rewarded sales representatives for making risky, high-cost loans, including, for example, a commission increase of 1 percent of loan value for attaching a three-year prepayment penalty; noting that the higher the interest at reset, the higher the broker’s commission).

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problem has been further exacerbated by the economic recession. It
is important to recall that the foreclosure crisis began before the
general problems of the economy. Even in normal times, some
mortgages, no matter how well underwritten originally, become
unaffordable when the borrowers are struck by unemployment, illness, divorce, or death in the family. As the economy worsens and
layoffs increase, traditional factors contributing to mortgage defaults compound the affordability problems caused by reckless underwriting.

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b. Negative equity and the inability to refinance
Lack of affordability is a serious and complex problem. However,
it would be much easier to resolve if the broad, steep decline in
housing prices had not left so many homeowners with negative equity. Creditworthy borrowers with equity in their homes would refinance into more affordable long-term fixed-rate mortgages, and
homeowners who could not qualify for an affordable mortgage
would sell their properties and either purchase more affordable
homes or become renters.
The affordability problem today, however, is compounded by a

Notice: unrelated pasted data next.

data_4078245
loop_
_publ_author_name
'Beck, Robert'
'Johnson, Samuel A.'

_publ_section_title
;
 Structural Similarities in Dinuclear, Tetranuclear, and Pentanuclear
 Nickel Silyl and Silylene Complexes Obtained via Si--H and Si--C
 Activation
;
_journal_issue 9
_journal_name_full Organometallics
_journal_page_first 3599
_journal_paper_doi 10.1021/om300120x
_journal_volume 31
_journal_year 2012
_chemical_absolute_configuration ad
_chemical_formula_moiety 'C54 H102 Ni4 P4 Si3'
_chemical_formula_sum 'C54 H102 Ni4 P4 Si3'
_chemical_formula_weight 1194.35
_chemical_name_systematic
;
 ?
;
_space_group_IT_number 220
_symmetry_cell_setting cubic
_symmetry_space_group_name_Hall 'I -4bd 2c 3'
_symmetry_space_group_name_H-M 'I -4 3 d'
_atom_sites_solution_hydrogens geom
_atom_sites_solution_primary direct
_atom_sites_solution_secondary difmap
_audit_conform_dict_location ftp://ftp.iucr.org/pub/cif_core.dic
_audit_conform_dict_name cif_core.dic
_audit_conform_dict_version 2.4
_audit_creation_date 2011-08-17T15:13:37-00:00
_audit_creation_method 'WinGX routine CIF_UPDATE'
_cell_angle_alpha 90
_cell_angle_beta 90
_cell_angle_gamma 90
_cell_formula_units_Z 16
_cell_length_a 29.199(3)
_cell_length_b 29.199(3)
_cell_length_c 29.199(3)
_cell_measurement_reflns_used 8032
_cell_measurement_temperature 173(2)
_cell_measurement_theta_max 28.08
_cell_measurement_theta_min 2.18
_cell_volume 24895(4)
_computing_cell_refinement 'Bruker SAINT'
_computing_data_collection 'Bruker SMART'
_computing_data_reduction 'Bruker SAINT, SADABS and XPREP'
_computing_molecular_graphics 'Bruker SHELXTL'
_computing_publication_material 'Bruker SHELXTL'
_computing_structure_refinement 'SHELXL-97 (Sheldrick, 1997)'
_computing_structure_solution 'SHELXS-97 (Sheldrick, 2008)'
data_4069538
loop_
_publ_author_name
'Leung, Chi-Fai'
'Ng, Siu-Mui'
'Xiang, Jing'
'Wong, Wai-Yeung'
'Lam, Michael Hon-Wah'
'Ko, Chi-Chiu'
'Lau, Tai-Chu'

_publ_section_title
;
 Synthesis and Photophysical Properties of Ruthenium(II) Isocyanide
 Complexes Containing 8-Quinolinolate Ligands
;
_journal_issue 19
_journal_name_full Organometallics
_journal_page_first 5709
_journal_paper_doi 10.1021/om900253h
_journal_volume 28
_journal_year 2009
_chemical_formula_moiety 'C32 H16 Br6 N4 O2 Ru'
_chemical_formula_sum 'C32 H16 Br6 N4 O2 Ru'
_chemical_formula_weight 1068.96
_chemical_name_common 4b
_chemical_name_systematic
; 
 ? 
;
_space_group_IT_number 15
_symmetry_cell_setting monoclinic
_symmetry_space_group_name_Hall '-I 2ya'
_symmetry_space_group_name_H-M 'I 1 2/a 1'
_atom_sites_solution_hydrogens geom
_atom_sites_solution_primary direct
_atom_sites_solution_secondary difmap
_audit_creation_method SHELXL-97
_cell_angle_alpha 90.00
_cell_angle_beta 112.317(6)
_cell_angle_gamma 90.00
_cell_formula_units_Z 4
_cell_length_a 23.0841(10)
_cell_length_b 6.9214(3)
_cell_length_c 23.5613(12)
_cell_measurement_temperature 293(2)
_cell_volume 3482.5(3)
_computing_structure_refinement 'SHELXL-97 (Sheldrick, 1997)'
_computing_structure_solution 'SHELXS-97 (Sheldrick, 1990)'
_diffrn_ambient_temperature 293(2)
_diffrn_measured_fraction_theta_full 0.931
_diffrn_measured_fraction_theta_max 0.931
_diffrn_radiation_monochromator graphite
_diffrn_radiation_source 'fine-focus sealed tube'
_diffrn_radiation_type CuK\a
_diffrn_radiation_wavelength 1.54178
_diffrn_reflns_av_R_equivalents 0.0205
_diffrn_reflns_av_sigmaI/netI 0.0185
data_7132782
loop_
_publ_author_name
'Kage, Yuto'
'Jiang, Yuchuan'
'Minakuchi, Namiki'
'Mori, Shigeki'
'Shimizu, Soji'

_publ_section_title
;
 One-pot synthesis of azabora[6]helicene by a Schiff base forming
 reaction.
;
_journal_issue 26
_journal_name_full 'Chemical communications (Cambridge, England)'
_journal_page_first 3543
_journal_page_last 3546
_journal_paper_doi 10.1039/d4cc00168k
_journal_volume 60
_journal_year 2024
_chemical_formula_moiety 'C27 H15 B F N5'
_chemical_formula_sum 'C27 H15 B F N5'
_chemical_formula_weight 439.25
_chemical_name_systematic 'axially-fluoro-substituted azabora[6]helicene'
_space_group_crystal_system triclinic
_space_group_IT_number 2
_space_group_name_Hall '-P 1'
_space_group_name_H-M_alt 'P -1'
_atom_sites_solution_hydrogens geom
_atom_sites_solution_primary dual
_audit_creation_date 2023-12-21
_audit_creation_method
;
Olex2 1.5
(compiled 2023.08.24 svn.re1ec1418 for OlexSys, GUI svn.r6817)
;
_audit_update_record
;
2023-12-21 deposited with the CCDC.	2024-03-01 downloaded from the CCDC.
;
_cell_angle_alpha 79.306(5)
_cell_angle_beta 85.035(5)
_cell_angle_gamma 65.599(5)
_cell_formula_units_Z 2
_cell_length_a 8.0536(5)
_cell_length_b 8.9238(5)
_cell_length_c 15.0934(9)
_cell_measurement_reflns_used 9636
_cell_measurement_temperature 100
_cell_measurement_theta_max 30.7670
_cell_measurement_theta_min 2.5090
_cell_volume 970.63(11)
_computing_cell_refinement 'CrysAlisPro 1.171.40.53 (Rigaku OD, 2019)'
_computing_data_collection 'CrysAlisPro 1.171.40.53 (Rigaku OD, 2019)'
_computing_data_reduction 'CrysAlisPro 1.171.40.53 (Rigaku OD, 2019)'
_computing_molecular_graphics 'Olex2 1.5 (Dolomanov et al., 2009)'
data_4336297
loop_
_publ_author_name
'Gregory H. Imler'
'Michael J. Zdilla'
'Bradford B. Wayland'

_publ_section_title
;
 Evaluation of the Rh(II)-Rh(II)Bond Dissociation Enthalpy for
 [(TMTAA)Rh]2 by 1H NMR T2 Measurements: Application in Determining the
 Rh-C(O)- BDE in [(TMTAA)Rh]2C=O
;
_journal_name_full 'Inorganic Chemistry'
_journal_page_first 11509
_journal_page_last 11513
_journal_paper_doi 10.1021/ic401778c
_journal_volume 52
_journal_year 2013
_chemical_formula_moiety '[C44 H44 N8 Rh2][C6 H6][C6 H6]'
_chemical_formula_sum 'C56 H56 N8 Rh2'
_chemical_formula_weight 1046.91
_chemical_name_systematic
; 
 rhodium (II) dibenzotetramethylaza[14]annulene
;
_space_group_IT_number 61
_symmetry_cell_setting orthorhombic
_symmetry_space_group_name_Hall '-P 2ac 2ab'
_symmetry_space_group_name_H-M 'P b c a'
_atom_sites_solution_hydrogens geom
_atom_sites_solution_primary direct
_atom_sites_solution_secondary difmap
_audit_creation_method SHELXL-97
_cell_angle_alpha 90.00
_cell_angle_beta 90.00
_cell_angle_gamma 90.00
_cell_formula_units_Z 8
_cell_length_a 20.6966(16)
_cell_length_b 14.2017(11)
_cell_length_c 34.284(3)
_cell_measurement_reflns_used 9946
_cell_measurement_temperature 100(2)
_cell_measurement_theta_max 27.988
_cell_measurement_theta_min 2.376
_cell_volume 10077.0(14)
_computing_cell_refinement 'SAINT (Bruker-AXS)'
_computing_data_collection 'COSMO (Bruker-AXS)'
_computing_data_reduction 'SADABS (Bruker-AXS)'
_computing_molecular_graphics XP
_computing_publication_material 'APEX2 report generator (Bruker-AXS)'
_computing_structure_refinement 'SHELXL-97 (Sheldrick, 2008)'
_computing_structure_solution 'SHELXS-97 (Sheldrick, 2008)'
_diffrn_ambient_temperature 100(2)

negative equity problem. Homeowners with negative equity are
usually unable to refinance because lenders will not lend more
than the value of their home, especially if a market is declining or
projected to experience only slight appreciation in the near term.
Modification of their existing loans may be the more appropriate
option for the many homeowners with negative equity.
Today, perhaps a fifth of American homeowners owe more in
mortgage debt than their home is worth.55 Negative equity is a
function of loans that were initially issued at ever higher cumulative loan to value (CLTV) ratios and compounded by declining
housing prices. (See Charts 7, 8, and 9.)

55 First American CoreLogic, Negative Equity Data Report (Sept. 30, 2008) (online at
www.facorelogic.com/newsroom/marketstudies/negative-equity-report.jsp) (stating that over 7.5
million mortgages, or 18 percent, were in a negative equity position as of Sept. 30, 2008).

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Chart 7. Average Combined Loan to Value (CLTV) Ratio by
Loan Type 56

57 Abraham

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et al., supra note 44, at 11–12.

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56 Abraham

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Chart 8. Percentage of Loans with CLTV>80 Percent by Loan
Type 57

24
Chart 9. S&P/Case-Shiller Composite 10 Home Price Index
(Year 2000=100) 58